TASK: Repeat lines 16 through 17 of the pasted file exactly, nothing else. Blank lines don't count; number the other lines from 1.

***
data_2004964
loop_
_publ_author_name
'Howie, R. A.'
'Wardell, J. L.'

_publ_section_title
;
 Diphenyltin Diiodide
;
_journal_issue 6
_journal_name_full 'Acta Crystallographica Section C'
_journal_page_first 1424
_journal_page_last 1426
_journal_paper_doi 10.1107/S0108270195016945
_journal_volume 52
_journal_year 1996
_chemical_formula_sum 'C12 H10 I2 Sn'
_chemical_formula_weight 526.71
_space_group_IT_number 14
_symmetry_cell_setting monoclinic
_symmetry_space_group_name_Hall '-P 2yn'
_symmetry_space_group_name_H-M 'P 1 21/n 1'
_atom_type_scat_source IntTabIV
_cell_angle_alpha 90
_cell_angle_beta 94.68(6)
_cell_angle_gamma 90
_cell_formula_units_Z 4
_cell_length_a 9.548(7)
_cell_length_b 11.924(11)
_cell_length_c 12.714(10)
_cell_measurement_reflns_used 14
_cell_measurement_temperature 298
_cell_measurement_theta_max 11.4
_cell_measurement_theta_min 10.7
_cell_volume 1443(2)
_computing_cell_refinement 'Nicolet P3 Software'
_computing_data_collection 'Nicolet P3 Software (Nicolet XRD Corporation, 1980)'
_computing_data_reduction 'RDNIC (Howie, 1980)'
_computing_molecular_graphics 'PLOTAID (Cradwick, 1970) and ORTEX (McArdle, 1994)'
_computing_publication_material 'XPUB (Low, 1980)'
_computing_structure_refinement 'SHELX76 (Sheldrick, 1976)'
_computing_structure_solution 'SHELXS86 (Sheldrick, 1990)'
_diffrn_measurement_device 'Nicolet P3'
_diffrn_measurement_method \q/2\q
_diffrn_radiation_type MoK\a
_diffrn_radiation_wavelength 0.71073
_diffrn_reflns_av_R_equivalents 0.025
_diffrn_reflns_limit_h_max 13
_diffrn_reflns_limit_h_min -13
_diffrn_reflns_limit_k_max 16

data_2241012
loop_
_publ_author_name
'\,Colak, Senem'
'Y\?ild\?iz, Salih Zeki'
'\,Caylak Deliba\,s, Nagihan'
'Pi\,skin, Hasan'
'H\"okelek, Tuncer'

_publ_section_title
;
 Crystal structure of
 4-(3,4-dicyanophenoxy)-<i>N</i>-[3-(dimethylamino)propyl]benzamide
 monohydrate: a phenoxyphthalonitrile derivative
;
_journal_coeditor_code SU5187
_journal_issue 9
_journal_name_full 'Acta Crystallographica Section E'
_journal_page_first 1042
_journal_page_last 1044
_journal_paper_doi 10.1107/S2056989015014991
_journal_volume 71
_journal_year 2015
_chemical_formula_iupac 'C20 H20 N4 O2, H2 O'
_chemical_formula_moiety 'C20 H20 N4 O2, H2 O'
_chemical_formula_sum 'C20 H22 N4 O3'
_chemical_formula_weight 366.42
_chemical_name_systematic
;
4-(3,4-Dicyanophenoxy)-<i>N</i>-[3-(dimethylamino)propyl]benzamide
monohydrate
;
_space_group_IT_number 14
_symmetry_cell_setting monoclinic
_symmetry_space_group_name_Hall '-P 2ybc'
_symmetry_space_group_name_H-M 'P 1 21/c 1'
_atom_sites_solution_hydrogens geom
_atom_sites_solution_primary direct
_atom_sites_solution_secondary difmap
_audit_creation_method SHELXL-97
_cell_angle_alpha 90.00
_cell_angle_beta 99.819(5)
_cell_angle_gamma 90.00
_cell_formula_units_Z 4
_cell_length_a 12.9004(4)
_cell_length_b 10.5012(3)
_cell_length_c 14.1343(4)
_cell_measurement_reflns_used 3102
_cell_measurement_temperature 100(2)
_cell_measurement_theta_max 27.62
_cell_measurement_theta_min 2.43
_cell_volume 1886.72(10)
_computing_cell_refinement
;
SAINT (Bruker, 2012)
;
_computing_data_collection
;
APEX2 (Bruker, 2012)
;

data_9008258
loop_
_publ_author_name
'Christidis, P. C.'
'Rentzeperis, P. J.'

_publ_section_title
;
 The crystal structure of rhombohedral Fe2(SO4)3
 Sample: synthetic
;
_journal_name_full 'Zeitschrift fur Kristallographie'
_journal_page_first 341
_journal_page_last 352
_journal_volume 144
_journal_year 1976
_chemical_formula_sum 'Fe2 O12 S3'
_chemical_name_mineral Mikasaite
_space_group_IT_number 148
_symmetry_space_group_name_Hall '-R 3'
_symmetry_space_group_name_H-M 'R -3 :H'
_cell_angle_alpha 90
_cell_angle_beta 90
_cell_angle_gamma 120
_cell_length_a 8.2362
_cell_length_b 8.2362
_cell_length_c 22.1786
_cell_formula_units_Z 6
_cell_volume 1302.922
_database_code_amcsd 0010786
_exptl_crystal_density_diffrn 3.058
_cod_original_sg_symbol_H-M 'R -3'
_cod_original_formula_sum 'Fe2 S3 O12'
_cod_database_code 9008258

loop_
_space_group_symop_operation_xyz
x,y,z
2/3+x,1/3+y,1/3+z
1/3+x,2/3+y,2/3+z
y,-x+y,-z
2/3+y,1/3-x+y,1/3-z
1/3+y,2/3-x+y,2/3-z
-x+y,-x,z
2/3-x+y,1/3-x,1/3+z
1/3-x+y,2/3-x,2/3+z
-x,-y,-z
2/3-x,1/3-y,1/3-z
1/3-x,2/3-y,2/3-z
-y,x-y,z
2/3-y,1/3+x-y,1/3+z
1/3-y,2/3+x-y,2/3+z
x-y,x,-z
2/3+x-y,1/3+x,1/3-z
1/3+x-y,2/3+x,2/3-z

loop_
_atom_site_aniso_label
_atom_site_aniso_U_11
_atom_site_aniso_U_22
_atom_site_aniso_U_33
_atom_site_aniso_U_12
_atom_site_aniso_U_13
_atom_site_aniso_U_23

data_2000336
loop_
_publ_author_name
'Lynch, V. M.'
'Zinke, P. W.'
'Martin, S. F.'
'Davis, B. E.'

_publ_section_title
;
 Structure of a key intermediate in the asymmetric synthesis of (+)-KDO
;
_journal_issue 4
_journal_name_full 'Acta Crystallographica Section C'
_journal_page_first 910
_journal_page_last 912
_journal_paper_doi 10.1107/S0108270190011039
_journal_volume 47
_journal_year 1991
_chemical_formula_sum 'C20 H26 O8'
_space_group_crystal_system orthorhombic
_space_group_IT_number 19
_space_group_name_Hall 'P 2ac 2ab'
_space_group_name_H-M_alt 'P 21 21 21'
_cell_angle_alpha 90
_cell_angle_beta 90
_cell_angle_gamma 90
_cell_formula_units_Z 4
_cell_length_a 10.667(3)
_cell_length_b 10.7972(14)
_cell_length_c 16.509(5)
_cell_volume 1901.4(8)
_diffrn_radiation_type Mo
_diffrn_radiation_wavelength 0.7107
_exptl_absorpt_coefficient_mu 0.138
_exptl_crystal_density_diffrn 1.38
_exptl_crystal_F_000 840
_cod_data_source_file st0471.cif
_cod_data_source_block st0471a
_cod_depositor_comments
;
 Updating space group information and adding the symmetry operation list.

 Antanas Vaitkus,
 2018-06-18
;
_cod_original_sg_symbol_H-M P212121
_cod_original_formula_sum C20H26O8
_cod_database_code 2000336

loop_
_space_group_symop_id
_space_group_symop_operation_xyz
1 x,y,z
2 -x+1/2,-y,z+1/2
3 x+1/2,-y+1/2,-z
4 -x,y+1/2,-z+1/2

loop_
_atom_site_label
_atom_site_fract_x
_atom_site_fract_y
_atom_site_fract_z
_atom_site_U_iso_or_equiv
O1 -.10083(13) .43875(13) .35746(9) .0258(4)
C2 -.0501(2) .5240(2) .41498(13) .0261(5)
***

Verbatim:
_journal_year 1996
_chemical_formula_sum 'C12 H10 I2 Sn'